There are lots of good choices in terms of evaluating your Medicare Part B coverage as well as other choices that are worthy of conversations and visits to evaluate what’s in your best interest and how you maximize the benefits you have.

Roth IRAs bring a whole new set of challenges because once you’ve funded them, you already paid the taxes. 

  • Do you let the money continue to grow? 
  • Do you begin to take out a set amount after so many years? 
  • Is it going to supplement your income? 

These are all good questions to consider as you start preparing for retirement. Granted, it’s not a simple decision–but my point here is that it’s worth taking the time to analyze it, get good advice, and put it to use. 

So, as you are preparing for retirement, plan how you want to execute your goals and dreams and who you want to involve in them. For example, are you involving kids beyond yourself or yourself and your spouse? All of these factors take effort and review. Don’t shortchange yourself; be thorough and don’t cut corners.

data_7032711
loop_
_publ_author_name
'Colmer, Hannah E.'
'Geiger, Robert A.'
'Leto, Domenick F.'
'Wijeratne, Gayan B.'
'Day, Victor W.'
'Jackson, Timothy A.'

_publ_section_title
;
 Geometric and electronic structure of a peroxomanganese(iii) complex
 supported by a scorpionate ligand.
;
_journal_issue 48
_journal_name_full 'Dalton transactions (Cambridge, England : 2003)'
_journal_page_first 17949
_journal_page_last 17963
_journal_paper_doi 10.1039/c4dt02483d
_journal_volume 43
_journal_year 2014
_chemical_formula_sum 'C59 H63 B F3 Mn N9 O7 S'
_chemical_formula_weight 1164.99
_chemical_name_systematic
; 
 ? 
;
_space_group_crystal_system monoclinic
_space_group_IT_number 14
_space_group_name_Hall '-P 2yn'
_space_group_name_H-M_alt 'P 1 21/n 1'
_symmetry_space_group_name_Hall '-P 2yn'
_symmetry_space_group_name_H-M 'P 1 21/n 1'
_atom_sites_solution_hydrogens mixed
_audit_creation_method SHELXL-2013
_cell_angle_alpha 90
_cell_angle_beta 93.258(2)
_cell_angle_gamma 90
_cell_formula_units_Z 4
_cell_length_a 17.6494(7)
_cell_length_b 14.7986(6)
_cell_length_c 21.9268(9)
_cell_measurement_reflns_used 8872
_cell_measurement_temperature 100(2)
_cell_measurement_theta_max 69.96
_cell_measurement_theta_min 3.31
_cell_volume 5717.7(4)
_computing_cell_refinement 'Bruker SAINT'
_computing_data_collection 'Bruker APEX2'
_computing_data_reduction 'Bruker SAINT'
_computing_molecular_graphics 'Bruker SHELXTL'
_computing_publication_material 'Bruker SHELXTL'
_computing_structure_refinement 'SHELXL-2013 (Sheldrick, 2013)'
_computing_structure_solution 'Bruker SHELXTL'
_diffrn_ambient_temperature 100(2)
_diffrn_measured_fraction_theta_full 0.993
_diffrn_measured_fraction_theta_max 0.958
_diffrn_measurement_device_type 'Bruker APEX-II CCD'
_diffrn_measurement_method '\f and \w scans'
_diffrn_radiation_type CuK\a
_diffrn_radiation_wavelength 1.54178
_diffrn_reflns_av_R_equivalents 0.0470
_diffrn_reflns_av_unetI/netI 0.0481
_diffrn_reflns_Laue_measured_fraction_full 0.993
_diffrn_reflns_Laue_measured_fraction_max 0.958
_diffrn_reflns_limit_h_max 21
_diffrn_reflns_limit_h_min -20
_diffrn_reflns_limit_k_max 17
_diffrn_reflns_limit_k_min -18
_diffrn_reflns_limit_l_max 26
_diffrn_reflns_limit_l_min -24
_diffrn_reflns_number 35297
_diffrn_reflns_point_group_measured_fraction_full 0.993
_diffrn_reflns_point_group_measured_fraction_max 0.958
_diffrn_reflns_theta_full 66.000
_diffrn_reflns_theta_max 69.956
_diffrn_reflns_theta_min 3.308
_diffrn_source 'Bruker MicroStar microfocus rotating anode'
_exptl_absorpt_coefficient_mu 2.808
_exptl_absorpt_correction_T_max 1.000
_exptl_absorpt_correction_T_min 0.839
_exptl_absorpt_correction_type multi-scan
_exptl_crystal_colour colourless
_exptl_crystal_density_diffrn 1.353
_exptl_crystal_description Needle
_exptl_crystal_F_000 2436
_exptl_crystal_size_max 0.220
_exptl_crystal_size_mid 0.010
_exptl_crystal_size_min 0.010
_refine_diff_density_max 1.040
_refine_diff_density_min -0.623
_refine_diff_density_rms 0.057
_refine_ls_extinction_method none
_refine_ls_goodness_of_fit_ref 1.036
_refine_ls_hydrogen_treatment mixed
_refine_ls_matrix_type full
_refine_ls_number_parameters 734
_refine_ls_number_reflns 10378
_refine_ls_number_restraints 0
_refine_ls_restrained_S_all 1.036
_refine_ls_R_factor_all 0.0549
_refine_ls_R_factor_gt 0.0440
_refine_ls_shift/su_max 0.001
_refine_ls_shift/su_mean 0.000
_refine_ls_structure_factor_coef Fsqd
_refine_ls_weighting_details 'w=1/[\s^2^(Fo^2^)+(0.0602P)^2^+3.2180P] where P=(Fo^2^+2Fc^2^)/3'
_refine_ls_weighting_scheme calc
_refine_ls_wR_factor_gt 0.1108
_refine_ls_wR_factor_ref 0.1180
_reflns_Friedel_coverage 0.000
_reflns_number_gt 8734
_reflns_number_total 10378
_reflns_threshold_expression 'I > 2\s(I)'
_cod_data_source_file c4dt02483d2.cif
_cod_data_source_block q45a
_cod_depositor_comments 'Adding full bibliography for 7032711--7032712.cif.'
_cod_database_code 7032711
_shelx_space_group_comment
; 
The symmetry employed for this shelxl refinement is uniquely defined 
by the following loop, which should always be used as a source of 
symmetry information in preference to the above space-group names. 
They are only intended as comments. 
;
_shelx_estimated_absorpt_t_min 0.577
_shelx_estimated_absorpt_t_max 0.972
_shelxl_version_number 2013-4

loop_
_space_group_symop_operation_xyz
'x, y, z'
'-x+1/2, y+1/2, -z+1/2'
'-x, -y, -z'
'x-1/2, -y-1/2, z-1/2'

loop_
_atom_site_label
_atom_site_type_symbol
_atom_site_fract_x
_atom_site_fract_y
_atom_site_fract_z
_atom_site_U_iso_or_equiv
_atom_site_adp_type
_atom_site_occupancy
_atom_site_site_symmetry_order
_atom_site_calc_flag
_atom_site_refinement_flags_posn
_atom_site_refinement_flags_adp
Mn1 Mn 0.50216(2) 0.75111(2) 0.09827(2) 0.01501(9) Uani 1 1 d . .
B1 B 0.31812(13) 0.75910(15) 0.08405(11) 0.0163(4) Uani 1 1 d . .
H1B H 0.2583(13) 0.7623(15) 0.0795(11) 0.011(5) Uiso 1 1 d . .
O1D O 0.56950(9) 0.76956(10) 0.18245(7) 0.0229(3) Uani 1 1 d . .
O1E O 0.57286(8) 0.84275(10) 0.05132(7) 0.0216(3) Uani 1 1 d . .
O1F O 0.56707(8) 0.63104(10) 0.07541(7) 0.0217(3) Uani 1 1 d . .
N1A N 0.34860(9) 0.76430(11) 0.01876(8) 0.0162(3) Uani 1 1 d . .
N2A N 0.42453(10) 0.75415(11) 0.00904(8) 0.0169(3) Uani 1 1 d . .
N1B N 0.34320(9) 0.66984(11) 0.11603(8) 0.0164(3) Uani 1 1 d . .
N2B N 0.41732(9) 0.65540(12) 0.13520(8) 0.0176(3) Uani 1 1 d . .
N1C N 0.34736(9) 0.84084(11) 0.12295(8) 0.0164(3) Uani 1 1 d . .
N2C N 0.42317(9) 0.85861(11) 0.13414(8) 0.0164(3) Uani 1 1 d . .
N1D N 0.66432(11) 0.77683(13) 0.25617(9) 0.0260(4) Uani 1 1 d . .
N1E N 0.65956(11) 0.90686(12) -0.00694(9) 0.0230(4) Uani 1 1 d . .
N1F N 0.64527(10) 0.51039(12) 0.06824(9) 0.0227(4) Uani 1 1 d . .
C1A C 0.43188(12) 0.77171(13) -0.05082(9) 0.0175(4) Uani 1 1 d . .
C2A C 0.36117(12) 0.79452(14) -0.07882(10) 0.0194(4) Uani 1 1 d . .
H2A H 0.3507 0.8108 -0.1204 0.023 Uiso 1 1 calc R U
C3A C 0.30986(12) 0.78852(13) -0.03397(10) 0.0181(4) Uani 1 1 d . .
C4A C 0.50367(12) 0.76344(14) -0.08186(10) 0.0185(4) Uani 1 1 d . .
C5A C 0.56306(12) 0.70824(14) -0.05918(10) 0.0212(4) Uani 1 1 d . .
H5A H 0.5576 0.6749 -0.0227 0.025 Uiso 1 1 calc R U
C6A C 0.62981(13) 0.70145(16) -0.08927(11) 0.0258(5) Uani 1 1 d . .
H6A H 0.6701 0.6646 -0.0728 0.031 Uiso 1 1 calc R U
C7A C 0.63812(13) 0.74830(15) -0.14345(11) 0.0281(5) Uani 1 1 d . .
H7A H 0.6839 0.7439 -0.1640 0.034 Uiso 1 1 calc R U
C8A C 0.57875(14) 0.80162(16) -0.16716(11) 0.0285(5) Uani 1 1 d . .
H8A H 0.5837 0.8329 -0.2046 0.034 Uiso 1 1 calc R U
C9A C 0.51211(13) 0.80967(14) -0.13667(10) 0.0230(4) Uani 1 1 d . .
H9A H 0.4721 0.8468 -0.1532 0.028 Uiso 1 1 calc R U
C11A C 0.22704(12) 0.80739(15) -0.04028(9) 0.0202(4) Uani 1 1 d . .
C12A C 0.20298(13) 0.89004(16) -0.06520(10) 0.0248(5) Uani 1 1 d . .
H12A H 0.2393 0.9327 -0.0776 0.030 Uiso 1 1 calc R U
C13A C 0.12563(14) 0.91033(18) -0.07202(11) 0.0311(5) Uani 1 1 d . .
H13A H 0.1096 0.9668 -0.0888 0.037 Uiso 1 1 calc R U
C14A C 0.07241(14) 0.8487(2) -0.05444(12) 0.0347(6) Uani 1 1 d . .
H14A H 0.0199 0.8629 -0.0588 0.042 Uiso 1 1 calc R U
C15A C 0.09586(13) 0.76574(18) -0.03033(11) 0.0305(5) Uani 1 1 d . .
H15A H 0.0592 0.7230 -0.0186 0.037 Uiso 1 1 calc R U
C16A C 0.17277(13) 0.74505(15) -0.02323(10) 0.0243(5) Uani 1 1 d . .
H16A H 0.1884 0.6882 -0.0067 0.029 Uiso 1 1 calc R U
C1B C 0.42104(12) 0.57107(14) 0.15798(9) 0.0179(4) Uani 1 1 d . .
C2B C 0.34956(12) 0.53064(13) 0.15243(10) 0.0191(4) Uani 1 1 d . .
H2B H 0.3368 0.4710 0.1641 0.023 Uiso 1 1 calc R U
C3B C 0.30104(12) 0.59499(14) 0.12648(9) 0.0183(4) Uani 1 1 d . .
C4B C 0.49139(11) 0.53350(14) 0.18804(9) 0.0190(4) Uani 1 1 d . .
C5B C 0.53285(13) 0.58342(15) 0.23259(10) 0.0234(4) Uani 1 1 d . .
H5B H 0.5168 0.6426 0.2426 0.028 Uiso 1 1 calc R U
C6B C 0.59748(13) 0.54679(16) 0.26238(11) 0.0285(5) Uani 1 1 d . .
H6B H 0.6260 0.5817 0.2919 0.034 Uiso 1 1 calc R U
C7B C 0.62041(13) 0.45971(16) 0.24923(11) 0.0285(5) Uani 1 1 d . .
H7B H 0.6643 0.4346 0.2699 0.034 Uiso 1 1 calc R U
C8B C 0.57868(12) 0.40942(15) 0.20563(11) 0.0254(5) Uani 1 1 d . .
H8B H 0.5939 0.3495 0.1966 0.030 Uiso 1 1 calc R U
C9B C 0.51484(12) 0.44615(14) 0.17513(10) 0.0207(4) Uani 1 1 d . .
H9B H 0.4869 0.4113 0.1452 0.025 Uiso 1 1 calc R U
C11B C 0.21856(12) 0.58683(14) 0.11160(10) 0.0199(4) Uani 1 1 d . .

Consequences of Not Making the Right Financial Decisions

The consequences of making the incorrect retirement decisions are significant. 

For example, if you need the money and want to get your Social Security the instant you possibly can, you will collect an amount each month, but the consequences are irreversible. If you could have taken your spouse’s social security–which would’ve filled the gap of what you needed–and you’re the older person, you’re going to get to the maximum payouts higher, which could have been higher for the rest of your life.

On the other hand, if your health isn’t so good and you waited until you were 70 ½ to take Social Security, theoretically, you’d make more money. However, if you only live to 72, that was a huge blunder. 

In this example, you want to take the money as quickly as you can because your longevity doesn’t look so good. Or, if you’ve established from your parents or your siblings or your lineage you may experience an early demise, then you want the maximum amount of money you can get at the earliest possible age. 

  • When preparing for retirement, consider what hereditary issues you may deal with down the road and your financial needs. 

Another example would be if you did all of your pre-tax savings in traditional IRAs, which might apply very well to someone who’s near retirement and wants to use these benefits sooner.